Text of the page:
In the world, he says, 100 per cent spun polyester flags are used.
“All over the world, including on ships, 100 per cent spun polyester flags are manufactured, bought and sold. It is the best and most durable material to withstand time and weather. The government has made the right decision of allowing the material to be used for our Indian national flag and I completely support it,” he tells mid-day in between a busy day of last minute churning out of orders. “With this amendment, we are only moving towards the best,” he puts it.
The giant-sized show of nationalism however, could be hurting some. Two days ago, a video of a fair-price shop in Dadupur village of Haryana, showed people being forced to buy the flag for Rs 20 if they wanted free ration under the Public Distribution System. The shop owner’s license was suspended and a Union Ministry of Culture official clarified that buying a flag was “purely voluntary”.
India celebrated National Handloom Day on August 7, an occasion earmarked by PM Narendra Modi in 2015 to commemorate the 1905 Swadeshi Andolan.
The irony isn’t lost on Pattar.
“If they wanted to give out the Tiranga en masse, they should have placed an order with us last year itself. That 2022 was going to be the 75th year of Independence, was not a fact that emerged out of the blue. We could have produced the best BIS-standard flags for the country if told so in time. Polyester flags being sold for as low as Rs 20 is nothing but being disrespectful to the whole ideology,” he says.
This, believe those who are critical of the government’s initiative, will be a further blow to India’s khadi industry already reeling under losses due to the pandemic. A large order from the government could have helped thousands with their job, they say.
Textile designer, saree advocate and handloom revivalist Rta Kapur Chisti calls khadi a staple, offering the widest base of employment there could be in the country. “We can only justify taking that base away by enhancing both the skill and earning of an artisan in whatever other vocation he goes to. The change should be an upgrade.”
The move has also received criticism by the Opposition parties with the Congress calling out the BJP for not “understanding” the ethos of the freedom struggle. At a press conference addressed earlier in July, Congress spokesperson Ajoy Kumar said that the shift from khadi will only facilitate mass import of polyester Indian flags from China at a time when the neighbouring country is transgressing unabashedly into Indian territory.
Supporting the Centre’s move is BJP MLA from Ghatkopar Ram Kadam. He tells mid-day, “The Opposition should understand the concept [behind the campaign] and not oppose patriotism for their political vendetta. It is a noble initiative that all Indians should support. By displaying the Tiranga in our homes, we will uphold the love for our nation, for our flag, and for our martyrs. We are not promoting China. If Indians do not hoist our flag, will the Pakistanis or Chinese do it?”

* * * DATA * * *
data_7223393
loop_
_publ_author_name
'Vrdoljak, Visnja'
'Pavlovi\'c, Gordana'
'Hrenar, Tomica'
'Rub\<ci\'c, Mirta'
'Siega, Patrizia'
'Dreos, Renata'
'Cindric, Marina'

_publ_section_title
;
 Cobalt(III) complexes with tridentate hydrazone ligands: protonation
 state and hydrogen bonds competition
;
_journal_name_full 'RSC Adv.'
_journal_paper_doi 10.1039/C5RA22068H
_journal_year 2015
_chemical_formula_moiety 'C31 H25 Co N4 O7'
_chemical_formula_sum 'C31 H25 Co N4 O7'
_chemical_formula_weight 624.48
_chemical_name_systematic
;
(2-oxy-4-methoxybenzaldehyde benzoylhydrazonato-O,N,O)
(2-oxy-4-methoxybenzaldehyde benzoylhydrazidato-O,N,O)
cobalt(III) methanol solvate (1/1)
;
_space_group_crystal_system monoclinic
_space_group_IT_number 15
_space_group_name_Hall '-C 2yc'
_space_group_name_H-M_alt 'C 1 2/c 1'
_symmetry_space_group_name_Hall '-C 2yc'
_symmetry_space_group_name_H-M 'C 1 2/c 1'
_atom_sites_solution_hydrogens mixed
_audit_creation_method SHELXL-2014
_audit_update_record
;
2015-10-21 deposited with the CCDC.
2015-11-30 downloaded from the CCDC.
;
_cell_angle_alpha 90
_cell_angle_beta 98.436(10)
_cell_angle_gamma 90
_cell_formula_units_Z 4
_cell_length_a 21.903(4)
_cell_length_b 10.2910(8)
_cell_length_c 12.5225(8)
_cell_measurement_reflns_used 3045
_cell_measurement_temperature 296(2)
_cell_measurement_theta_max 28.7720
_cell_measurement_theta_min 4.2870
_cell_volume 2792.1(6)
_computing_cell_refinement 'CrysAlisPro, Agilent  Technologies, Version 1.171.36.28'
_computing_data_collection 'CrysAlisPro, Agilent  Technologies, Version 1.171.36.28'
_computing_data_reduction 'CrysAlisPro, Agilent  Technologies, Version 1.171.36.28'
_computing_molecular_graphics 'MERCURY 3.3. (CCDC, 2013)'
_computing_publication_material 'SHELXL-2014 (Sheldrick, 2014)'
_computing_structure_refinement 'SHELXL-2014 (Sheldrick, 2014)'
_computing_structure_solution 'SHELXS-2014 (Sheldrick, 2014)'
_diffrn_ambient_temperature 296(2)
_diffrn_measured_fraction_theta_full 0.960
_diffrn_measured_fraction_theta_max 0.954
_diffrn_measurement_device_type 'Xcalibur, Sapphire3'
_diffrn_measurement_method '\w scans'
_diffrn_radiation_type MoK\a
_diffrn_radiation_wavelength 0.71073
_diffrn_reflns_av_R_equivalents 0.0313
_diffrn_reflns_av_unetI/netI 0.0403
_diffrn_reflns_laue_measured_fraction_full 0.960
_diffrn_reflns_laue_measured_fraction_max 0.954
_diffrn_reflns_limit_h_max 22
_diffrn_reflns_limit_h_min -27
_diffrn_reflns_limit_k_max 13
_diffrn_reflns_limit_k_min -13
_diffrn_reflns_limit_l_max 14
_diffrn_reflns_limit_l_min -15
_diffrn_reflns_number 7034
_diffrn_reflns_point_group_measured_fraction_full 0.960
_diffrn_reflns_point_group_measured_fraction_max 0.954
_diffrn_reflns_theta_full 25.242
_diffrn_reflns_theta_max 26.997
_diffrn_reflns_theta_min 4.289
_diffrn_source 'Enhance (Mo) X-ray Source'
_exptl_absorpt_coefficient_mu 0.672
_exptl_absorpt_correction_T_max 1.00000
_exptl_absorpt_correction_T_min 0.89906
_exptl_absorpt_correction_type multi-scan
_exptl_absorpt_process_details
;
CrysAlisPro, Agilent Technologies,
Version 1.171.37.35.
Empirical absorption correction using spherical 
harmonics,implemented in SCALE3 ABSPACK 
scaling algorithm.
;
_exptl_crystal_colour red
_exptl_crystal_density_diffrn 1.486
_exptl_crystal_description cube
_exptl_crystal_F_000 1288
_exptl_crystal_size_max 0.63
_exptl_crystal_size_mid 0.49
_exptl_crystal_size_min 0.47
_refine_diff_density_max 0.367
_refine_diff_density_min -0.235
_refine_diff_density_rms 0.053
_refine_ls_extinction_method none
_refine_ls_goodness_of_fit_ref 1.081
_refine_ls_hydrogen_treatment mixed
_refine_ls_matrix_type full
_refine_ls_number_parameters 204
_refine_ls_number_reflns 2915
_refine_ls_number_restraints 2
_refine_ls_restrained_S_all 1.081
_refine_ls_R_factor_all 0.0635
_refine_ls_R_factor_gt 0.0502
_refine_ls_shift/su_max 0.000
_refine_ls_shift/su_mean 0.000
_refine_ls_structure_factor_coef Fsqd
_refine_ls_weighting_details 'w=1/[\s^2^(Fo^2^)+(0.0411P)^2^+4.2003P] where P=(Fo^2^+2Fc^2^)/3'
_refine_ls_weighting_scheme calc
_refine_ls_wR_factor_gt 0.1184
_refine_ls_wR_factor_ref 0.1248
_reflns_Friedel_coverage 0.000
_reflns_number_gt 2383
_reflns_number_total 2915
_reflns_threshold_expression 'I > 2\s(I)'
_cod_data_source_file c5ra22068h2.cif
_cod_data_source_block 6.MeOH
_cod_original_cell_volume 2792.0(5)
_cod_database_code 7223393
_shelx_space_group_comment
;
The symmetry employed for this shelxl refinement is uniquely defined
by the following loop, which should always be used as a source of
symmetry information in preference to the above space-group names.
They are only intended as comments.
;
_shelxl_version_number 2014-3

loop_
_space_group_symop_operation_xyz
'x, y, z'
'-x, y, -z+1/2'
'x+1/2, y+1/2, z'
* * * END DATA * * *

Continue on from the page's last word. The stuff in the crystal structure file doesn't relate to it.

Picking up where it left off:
This argument is going to be tough for Tushar A Gandhi to stomach. Mahatma Gandhi’s great grandson explains that India’s freedom struggle was deeply entwined with the propagation of khadi and Bapu was determined to promote village and khadi industries on the world stage.
“Why do we respect the flag?” Gandhi asks rhetorically. “It is after all, just a patterned piece of cloth. Why do we treat it with utmost reverence and are emotional about it? Ultimately, it is all about the sentiment attached to the freedom movement of which hand-spun khadi was an integral part. Bapu was keen on the village-industry model based on the principles of spinning khadi. Khadi was not just a sentiment, but a school of economics, which gave livelihood to thousands. The pre-Independence flag also had the charkha [spinning wheel] which symbolised the cottage scale industries. When the flag was altered [to include the Ashok Chakra], the fabric was retained as khadi since it is symbolic of the freedom movement,” he shares.
Recalling an instance from the Mahatma’s life, Gandhi says that it was because of his love for khadi that all machine-made gifts handed to his youngest son, Devdas, on his wedding day, were returned and only khadi products were accepted. “Khadi was at the helm of every juncture of the freedom struggle, whether it was during the Swadeshi movement or when the Congress began to celebrate Independence Day on January 26, 1930, by hoisting the khadi national flag until the occasion was moved to August 15. The khadi flag is a gesture of defiance against the British and foreign-made material. It has now been trivialised.” Gandhi shares an anecdote about the quality of machine-made flags dotting Mumbai’s homes. “My neighbour hoisted a polyester flag and in just about a day, I see that the colour is fading and the cloth is threadbare.”
Price in rupees of the Indian Tricolour measuring 9 x 6 feet available at Khadi Bhavan
Where to buy a khadi flag in Mumbai
Khadi Gram Udyog Bhavan, DN Road, Fort 22073280
Khadi Bhandar, MG Road, Ghatkopar East 9820837775
Khadi Gramodyog Bhandar, Madhavdas Amarshi Road, Andheri West 26288937
Khadi Gram Udyog Bhawan, Thakur Village, Kandivli East 8454907791
Bhartiya Khadi Bhandar, Senapati Bapat Marg, near Dadar West 9867798013
Maharashtra Khadi Bhandar, Shivaji Path, Thane West 9930667808
What’s the flag code of india?
The Flag Code of India came into existence in 2002 and was amended vide an order dated December 30, 2021. As per the amendment, national flags made of polyester and machine-made flags were allowed to be hoisted. Through another amendment dated July 19, 2022, the flag displayed in open or on a house can now be flown day and night. Earlier, it could only be done from sunrise to sunset. The flag can be of any size, as long as it is rectangular in shape, is not disheveled and the ratio of the length to the height (width) is 3:2.